It was quite a personal thrill for me to later make the acquaintance of Eddie Pope, who died in 2017 at the age of 88. He peaked at a time when the local sports columnist was something of a deity, and in his case the kingdom turned out to be Miami. His book remains a treasure chest of college football history.
Then, of course, there were the biographies. There were three in particular for me, three books I read, re-read, and re-re-re-read.
They were “Babe Ruth, The Big Moments of the Big Fellow,” by the aforementioned Tom Meany; “Lucky to be a Yankee,” the Joe DiMaggio autobiography with an uncredited ghost writer; and “Bob Feller’s Strikeout Story” by famed Cleveland scribe Gordon Cobbledick.
In case you’re wondering, yes, all the books I have mentioned still take up residence in my office bookcase.
And there’s one more I should mention. For a Christmas present on my ninth birthday, my parents gave me “Modern Baseball Strategy” by Orioles manager Paul Richards. Sample chapters: “Selecting the Right Pitch;” “Bunting and the Squeeze Play;” “Signs and Signals;” “The Infield Fly Rule;” and my favorite, “Batting Order.” It was after reading this book I decided that batting third in a major league baseball lineup was the highest calling known to man.
Two other publications were indispensable. The first was SPORT Magazine, which kept Americans informed on a variety of sports topics for 25 cents a month. Here are some sample stories from the June 1958 issue with Willie Mays on the cover: “How Ted Williams Became Popular;” “Six Guys Floyd Patterson Ought To Fight;” “What They Say In The Dugouts About The S.F. Giants;” “Has Success Spoiled Billy Loes?” “The Area of Warren Spahn;” “The Pirates Good Little Shortstop”; and “Billy Casper, Businessman Golfer.” There was even a story about wrestler Antonino (Argentina) Rocca.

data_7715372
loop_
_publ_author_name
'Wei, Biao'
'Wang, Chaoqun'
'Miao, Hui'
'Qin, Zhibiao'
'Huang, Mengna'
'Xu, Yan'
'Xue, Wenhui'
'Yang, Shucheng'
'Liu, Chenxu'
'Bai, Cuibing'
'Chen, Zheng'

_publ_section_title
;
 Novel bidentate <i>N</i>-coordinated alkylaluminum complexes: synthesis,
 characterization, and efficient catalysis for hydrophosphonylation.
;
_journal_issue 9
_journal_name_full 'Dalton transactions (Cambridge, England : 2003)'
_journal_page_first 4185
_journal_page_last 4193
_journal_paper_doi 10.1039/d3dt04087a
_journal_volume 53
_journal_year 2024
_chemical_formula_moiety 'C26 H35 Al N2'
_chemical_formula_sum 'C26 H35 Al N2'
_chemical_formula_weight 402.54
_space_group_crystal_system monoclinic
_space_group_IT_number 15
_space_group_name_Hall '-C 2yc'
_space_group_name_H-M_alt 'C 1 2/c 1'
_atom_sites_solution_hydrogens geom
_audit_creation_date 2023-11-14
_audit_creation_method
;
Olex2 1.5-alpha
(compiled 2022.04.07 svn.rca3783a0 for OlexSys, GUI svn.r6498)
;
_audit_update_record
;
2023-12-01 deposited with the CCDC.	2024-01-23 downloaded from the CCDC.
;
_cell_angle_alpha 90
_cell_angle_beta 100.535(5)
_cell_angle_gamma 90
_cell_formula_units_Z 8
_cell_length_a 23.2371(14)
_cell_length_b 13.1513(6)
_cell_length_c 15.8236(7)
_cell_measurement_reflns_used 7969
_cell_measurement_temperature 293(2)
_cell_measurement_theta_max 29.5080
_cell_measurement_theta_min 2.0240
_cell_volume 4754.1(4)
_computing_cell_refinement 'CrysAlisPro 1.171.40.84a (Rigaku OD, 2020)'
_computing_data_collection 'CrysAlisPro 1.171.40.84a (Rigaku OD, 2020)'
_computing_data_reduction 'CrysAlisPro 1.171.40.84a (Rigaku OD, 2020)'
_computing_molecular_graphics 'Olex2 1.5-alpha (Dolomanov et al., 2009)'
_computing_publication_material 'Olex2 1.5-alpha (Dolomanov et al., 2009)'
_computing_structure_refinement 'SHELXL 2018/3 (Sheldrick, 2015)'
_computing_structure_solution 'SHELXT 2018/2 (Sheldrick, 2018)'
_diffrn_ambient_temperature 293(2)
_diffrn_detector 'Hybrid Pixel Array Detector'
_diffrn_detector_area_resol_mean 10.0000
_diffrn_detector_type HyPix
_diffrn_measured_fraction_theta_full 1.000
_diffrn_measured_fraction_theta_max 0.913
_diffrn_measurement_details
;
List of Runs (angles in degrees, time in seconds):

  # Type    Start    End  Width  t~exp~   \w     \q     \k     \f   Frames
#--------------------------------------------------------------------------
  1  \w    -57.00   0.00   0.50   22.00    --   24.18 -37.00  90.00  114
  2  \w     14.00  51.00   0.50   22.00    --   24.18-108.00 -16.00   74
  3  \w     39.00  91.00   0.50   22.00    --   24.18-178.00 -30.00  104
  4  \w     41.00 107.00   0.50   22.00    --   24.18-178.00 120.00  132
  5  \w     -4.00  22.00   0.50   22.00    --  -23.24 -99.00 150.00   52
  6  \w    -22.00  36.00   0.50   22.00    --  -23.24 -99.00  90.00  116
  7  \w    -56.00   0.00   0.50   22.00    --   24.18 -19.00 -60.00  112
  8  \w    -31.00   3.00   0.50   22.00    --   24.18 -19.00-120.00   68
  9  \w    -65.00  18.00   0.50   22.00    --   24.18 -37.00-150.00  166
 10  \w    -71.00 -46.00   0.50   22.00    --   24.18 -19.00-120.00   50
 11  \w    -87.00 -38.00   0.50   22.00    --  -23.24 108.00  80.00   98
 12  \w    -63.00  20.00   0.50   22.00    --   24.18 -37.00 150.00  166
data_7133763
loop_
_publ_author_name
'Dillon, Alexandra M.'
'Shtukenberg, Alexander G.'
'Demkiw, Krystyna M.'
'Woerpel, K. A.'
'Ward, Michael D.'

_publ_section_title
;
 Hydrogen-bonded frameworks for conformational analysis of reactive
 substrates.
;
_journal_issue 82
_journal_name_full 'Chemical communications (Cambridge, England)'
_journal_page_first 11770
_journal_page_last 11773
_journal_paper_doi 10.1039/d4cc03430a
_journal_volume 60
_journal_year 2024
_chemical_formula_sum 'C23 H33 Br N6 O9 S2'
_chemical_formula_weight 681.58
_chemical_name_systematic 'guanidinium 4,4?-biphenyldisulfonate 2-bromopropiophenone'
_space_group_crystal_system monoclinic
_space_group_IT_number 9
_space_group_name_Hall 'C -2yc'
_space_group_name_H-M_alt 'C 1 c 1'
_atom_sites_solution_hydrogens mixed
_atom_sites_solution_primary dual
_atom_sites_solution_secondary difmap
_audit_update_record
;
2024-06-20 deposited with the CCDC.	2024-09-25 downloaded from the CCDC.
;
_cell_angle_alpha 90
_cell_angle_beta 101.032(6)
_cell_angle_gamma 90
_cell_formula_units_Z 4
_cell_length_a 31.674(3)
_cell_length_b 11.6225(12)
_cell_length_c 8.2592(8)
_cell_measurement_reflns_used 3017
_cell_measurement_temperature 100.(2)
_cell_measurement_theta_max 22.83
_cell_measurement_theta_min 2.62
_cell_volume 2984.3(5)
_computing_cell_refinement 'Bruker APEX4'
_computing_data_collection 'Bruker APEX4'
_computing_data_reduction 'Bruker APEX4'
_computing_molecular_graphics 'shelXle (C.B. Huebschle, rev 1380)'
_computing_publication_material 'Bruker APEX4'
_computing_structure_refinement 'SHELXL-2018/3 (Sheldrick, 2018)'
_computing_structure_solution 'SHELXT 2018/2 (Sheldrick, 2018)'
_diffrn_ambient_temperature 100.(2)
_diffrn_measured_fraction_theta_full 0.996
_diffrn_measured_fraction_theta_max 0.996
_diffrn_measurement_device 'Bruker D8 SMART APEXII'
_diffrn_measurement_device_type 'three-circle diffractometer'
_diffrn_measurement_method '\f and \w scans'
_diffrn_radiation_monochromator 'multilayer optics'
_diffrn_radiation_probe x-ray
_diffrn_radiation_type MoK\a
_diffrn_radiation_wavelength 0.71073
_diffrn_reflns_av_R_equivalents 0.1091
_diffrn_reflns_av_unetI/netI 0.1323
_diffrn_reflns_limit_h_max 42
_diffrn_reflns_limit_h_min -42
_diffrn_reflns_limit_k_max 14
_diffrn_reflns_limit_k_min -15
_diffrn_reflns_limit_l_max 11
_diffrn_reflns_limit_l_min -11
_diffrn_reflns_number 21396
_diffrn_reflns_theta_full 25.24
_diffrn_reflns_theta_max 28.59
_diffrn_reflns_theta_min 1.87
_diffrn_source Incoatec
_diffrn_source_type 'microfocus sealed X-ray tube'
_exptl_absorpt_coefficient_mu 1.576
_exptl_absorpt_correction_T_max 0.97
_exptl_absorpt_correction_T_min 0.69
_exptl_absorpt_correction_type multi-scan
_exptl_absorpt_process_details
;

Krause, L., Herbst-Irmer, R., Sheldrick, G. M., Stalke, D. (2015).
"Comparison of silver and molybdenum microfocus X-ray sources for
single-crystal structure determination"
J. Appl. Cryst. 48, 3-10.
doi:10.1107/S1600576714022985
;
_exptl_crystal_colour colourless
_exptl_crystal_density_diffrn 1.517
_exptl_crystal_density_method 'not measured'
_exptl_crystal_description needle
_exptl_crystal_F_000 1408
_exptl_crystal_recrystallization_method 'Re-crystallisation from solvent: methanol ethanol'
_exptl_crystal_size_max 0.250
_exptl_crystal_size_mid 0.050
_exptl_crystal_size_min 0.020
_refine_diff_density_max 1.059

Finally, there was the Baseball Bible, “The Sporting News.” It came out 52 weeks a year, and though seasonal attention was paid to other sports, it was baseball, baseball, baseball all year long. How comprehensive was it? The weekly minor league coverage even included the Triple A box scores from the Pacific Coast League, American Association, and International League. No serious baseball fan could live without The Sporting News.
My parents got it. They gave me subscriptions to both SPORT and The Sporting News when I was 9. Clearly, that was a pivotal year in my sports education.
Yet, how stupid, how backward, we were. We thought wins mattered for pitchers. We thought batting average was a big deal. We scoffed when someone didn’t go nine. We thought strikeouts were bad. We rhapsodized about the All-Star Game. We felt cheated without two games on Sunday. When Mickey Mantle hit a tape-measure homer, we never inquired about the launch angle or exit velocity. We just said, “Wow!”
But give us credit. We’re trying to learn.Bob Ryan’s column appears regularly in the Globe. He can be reached at email@example.com.